Artist: Perfume Genius
Album: Put Your Back N 2 it
Perfume Genius, or to use the name his mother gave him, Mike Hadreas, has followed up his hushed debut, Learning, with this sophomore effort. Ghetto title aside, this album is a troubling one with a sedative poetic quality to it. It goads the listener to join Hadreas’s feelings of depression and hopelessness. He quails and coos with ill, odious self-pity, while the piano leads the songs onwards into sparse and evocative compositions. It is very emotional with a high degree of fragility and a taut brittleness.
The albums standout track ‘Take Me Home’ displays the balladeers talent and instrumental palette, while ‘Awol Marine’ is so sparse and fragile it becomes equally compelling. Taken on face value this album is overtly melancholic and equally neurotic, yet hauntingly bleak and oddly captivating. Even at its most impenetrable the album leaves you in a state of charmed confusion.
In a Nutshell: Not for the faint or broken hearted.
by Emily Mullen
Artist: Sleigh Bells
Album: Reign of Terror
New York noise-pop duo Sleigh Bells have come a long way from a chance encounter in a Brazilian restaurant in Brooklyn four years ago. Reign of Terror is the follow-up to the band’s hugely successful debut Treats. From the off, the album places the listener in the adrenaline-driven live setting that the duo have become famous for.
‘True Shred Guitar’ acts as a perfect opener and sets the tone for the rest of the album. Leading lady Alexis Krauss is heard whipping the audience into a frenzy before unleashing the band’s signature sound of distorted guitars and head banging rhythms.
Difficult family times for guitarist Derek Miller since the pair’s rise to fame results in a more serious record than their first offering. However, standout single ‘Comeback Kid’ still exhibits some uplifting attitude with the usual juxtaposition of heavy guitars and dreamy vocals. Overall, a solid but not stunning second album.
In a Nutshell: Continued steps in the right direction, even if it doesn’t live up to their debut.
by James O’Connor
The fourth musical offering in two years for Montréal-based Claire Boucher and her one man group Grimes, Visions comes with a sense of freshness and vibrancy. Her first release on a major record label, the effects of the move are clearly seen in the slick production and polished feel of the album.
Boucher’s music seems to be genre transcending, blending saccharine pop with a darker, slick synth. The album moves between dizzying highs and restrained lows with ease. In ‘Genesis’ and ‘Oblivion’ eerie echoes are combined with bubbling beats, as Boucher delineates a distant, otherworldly sound, using an impressive vocal range. In ‘Colour of Moonlight (Antiochus)’ and ‘Symphonia IX (My Wait Is You)’, rhythms, though excellently crafted, become repetitive and appear unfulfilled. However the tapering off with the beautiful almost ballad ‘Skin’ and ‘Know the Way’ bring this an album to an awe-inspiring conclusion.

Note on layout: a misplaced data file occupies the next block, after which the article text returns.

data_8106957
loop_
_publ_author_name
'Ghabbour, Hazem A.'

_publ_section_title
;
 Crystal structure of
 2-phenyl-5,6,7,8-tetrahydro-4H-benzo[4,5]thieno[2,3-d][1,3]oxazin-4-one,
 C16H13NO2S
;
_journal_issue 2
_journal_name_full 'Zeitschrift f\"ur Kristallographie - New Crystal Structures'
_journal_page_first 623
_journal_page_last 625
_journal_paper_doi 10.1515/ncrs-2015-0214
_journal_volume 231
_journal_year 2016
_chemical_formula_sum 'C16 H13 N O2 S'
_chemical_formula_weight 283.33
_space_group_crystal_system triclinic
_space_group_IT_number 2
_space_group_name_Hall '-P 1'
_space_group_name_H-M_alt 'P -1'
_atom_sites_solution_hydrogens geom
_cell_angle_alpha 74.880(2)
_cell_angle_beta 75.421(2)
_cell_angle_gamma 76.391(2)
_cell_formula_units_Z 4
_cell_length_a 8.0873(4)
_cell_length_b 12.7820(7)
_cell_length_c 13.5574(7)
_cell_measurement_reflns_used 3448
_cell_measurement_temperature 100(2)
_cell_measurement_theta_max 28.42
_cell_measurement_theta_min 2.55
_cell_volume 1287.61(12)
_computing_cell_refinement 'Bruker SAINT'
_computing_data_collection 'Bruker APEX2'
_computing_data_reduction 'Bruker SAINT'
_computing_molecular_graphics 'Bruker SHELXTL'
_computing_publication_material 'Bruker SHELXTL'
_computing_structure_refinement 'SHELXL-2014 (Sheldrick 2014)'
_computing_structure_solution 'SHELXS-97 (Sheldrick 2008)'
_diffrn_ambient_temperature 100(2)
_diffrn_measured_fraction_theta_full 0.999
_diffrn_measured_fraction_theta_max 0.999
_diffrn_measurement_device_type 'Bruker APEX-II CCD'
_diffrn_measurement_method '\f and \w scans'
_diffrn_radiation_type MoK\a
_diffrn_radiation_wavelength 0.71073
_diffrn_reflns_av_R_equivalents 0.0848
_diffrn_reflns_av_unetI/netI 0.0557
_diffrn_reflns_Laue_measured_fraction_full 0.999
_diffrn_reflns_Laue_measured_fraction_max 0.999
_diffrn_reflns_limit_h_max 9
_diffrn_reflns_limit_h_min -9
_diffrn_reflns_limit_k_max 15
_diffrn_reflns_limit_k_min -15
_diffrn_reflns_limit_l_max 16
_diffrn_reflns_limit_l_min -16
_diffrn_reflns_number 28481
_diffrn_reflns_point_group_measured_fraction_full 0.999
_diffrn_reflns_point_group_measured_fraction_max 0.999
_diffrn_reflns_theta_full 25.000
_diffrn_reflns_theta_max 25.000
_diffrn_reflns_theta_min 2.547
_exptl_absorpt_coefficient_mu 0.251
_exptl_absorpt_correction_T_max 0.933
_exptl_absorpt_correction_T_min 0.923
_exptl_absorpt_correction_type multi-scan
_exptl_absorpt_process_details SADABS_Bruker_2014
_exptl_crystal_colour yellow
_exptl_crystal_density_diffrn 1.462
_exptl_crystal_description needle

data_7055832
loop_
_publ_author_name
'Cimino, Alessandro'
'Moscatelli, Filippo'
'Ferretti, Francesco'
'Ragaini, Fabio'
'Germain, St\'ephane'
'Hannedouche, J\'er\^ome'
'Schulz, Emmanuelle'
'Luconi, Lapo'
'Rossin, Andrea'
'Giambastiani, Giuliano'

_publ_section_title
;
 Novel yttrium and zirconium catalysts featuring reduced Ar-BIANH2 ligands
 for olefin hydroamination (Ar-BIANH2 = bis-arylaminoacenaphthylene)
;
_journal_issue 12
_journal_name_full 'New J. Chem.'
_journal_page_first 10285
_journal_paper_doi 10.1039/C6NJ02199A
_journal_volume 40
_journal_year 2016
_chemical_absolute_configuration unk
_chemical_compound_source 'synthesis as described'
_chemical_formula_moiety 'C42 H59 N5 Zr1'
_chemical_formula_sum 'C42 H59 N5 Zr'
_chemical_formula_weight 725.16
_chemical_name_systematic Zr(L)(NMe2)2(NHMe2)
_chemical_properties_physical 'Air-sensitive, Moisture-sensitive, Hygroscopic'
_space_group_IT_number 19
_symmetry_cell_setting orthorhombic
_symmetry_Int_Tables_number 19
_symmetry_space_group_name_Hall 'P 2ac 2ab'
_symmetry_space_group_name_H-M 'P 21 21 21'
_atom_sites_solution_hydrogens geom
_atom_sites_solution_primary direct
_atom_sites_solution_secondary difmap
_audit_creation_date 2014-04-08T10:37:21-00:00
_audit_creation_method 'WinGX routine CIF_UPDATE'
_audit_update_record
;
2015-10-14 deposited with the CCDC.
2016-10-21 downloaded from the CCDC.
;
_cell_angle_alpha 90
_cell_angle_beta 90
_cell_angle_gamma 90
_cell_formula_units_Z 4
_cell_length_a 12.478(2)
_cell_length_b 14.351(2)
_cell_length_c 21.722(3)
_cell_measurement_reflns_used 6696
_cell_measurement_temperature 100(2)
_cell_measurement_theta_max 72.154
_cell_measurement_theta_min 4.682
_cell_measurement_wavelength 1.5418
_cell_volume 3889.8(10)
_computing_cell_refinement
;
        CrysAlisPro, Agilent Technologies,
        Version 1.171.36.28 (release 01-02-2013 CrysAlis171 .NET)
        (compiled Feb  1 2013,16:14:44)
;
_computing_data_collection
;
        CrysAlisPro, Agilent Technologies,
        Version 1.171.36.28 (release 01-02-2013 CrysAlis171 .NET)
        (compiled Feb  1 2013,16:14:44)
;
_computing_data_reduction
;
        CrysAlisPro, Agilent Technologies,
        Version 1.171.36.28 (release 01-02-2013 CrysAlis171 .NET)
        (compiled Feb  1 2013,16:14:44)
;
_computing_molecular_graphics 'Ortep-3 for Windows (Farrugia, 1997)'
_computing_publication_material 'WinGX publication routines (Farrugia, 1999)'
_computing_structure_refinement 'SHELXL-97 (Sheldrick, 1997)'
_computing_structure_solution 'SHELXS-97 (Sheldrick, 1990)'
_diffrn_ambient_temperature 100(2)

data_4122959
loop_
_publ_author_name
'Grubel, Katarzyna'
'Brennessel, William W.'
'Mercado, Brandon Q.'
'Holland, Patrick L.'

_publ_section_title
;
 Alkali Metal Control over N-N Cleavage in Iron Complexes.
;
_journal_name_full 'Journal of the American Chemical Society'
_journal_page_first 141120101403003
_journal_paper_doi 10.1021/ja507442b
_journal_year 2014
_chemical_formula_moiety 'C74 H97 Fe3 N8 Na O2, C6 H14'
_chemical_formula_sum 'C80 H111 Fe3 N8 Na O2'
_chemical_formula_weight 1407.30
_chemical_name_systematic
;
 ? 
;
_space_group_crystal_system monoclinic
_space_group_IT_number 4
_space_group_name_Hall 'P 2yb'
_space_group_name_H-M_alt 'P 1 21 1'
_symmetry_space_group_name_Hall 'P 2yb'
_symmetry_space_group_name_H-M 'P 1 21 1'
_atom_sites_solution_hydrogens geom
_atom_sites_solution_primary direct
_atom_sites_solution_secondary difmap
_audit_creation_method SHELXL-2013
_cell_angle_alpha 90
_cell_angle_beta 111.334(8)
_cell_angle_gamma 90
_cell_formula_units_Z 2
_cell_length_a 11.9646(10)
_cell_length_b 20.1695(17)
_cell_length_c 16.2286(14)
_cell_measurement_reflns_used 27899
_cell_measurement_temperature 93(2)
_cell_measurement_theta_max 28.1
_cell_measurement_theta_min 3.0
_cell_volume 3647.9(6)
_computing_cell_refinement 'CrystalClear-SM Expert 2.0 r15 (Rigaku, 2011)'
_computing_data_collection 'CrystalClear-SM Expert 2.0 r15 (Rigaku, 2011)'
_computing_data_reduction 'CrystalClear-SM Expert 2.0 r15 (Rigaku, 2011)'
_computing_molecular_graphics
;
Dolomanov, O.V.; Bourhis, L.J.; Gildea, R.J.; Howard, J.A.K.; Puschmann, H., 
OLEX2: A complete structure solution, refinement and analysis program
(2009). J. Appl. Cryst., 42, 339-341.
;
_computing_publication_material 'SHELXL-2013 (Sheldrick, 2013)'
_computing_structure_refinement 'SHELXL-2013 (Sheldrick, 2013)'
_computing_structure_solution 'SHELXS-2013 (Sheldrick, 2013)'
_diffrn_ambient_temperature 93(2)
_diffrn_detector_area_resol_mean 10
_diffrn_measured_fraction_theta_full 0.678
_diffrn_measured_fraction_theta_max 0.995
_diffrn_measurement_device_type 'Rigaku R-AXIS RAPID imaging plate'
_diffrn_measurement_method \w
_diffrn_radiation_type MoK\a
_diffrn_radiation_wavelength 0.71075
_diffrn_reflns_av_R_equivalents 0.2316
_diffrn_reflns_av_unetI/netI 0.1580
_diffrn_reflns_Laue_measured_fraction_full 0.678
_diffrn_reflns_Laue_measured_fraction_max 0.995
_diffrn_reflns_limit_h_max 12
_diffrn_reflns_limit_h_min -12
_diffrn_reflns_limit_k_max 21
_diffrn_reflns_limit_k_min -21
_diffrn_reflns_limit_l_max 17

In a Nutshell: An original electro album set to push this relative unknown into the stratosphere.
by Ciara Kehoe
Artist: Alex Winston
Album: King Con
Detroit born Alex Winston’s self-titled debut album succeeds in finding the perfect balance between a catchy pop record and an individual, fresh sound.
The twelve tracks are incredibly varied and at the same time infuriatingly memorable. The listener should be prepared to find themselves humming the sweet melody of ‘Sister Wife’ on numerous occasions, a track wonderfully contrasted with the haunting vocal and instrumental combination found in ‘Fire Ant’.
Winston, a classically trained opera singer, is an incredibly versatile, multi-disciplined musician. She plays guitar, piano and drums on the album complimented with her distinctive vocals that cement her as one to watch on the indie-pop scene.
Her unique, intriguing sound brings a new element to the female vocalist scene. Though echoes of Lykke Li can be heard in the vocals, the overall sound of the album makes for a real treat.
In a Nutshell: A well varied, memorable debut.
by Alan Fitzpatrick
Artist: My Best Fiend
Album: In Ghostlike Fading
If you’re familiar with Warp Records and the IDM stylings of their prominent artists such as Boards of Canada and Squarepusher; then the label’s latest signing, My Best Fiend, will come as something of a surprise. My Best Fiend are distinctively alternative rather than electronic.
In Ghostlike Fading is the debut album from the Brooklyn five piece, and it is certainly an unusual release. My Best Fiend have an understated style with some blues elements. The opening track ‘Higher Palms’ is downbeat and melancholic, setting the tone for the rest of the album.
The highlight is ‘Cracking Eggs’, a track with some great drums and heavy guitar that allows it to rise above the country-western dirges that make up most of the album. It must be noted that the key weakness of this album is the whiny vocals, which will no doubt risk holding the band back in the future.
In a Nutshell: These tracks would work better as instrumentals.
by Steven Balbirnie